Show your appreciation. Thanking employees for a job well done is so simple yet so effective. Thanks can take many forms. It could be a pat on the back from a manager, a call from the president, a special parking spot for a week, a night out with your team, increased territory, a massage and facial, or a round of golf. FedEx inscribes the names of special employees' children on the nose of new planes to thank the employee for a job well done. How often do you see a plaque naming the employee of the month?

Recognize employees. Letting everyone know that a team member did a great job works wonders. A survey conducted by the Minnesota Department of Natural Resources found that for 68% of employees, being appreciated is important to job satisfaction. At Blanchard Training in Escondido, California, praise from customers and managers is reprinted in the company newsletter. What about sending a press release regarding an accomplishment to your trade journal?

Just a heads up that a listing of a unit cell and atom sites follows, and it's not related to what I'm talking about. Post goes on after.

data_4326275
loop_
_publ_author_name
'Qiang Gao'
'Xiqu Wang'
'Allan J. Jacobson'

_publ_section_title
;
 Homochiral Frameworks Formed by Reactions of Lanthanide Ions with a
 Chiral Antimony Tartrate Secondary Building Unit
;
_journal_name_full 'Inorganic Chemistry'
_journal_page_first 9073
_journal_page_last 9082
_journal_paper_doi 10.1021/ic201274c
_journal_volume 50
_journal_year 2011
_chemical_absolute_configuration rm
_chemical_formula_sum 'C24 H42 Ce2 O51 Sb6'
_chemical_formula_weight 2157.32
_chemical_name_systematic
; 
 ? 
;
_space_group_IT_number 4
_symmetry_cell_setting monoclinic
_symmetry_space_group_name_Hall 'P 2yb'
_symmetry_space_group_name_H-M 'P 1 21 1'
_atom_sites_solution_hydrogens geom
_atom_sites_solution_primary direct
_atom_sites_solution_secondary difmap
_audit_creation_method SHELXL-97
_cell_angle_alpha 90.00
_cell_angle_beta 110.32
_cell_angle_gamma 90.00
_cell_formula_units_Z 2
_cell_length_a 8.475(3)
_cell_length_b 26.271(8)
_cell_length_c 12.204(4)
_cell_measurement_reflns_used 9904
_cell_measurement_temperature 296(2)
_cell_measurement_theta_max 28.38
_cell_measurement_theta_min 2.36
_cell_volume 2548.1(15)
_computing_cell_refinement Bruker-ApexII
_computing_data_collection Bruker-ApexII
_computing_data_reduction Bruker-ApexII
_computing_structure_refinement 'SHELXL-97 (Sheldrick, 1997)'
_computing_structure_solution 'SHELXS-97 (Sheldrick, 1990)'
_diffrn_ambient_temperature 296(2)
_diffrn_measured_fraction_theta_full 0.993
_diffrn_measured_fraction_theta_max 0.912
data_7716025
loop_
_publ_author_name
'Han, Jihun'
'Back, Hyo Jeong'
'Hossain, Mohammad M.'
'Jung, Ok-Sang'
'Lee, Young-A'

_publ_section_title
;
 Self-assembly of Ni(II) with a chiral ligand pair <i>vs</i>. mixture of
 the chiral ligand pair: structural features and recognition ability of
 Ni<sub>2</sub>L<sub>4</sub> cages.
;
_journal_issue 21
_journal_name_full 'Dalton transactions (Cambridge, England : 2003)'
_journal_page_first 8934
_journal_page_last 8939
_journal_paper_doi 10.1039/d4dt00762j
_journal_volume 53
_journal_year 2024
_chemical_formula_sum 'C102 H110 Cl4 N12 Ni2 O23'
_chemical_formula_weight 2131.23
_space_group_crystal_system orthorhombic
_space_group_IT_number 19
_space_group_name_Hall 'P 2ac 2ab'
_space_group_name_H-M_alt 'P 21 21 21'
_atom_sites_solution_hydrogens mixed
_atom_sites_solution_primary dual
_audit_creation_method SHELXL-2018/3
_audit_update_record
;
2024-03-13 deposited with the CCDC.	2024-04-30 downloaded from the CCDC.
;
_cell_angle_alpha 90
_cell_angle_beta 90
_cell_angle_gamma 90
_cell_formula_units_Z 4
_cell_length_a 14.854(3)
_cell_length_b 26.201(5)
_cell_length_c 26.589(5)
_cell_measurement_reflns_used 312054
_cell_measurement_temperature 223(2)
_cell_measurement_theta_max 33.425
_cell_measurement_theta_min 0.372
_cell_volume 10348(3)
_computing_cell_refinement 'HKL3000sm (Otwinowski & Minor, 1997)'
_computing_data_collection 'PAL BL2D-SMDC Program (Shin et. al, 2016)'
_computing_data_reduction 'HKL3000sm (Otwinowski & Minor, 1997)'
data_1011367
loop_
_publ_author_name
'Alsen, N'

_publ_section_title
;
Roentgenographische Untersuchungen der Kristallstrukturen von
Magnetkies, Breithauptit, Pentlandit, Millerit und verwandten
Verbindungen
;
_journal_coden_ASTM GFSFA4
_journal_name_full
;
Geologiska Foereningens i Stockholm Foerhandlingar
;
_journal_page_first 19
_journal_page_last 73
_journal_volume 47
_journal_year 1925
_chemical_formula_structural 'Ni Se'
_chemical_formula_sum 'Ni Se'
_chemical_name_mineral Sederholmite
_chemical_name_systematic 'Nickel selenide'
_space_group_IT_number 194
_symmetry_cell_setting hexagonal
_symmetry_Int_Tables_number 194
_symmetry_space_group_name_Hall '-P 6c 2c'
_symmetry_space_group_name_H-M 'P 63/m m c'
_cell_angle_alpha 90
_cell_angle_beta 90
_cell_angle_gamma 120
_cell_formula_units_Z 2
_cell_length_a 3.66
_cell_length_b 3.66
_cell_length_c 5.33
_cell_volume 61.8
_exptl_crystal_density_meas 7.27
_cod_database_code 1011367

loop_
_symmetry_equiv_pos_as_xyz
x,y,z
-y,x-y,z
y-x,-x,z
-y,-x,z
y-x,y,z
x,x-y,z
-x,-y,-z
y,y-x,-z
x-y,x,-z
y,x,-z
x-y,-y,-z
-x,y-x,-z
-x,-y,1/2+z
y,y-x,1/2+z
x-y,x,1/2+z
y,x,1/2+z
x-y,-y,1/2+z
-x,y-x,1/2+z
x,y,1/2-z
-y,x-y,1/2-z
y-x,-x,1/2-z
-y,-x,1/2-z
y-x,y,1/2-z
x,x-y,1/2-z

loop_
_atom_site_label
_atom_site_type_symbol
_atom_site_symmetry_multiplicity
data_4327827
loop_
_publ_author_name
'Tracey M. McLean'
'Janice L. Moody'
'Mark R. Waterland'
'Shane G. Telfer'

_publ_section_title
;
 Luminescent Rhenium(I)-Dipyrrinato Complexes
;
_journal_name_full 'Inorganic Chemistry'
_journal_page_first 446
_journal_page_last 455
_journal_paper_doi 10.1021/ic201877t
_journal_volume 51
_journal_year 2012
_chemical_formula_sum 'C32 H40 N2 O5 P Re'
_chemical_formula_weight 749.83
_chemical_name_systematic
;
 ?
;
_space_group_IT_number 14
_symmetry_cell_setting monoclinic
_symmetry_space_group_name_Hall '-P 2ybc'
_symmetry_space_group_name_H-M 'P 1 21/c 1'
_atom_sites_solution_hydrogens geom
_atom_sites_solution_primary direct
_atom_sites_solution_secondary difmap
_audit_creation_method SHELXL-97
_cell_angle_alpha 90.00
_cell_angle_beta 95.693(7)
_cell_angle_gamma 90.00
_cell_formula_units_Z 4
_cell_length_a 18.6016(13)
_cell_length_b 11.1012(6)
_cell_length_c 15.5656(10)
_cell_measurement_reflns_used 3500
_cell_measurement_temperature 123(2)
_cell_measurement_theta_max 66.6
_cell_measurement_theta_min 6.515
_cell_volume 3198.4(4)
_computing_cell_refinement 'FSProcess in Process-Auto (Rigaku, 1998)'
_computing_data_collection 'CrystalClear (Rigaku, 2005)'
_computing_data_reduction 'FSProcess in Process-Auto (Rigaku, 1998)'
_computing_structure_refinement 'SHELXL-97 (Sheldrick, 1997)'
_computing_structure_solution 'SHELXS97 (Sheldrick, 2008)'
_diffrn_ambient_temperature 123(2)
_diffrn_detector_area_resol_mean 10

Ask for input. Listening to employee ideas and taking action on them makes people feel as if they are part of a team and that what they say makes a difference. At Grumman Corporation in New York, employees whose suggestions are implemented receive gift certificates. Fel-Pro in Skokie, Illinois, has a yearly drawing for $1,000 for all employees who participated in the employee suggestion program.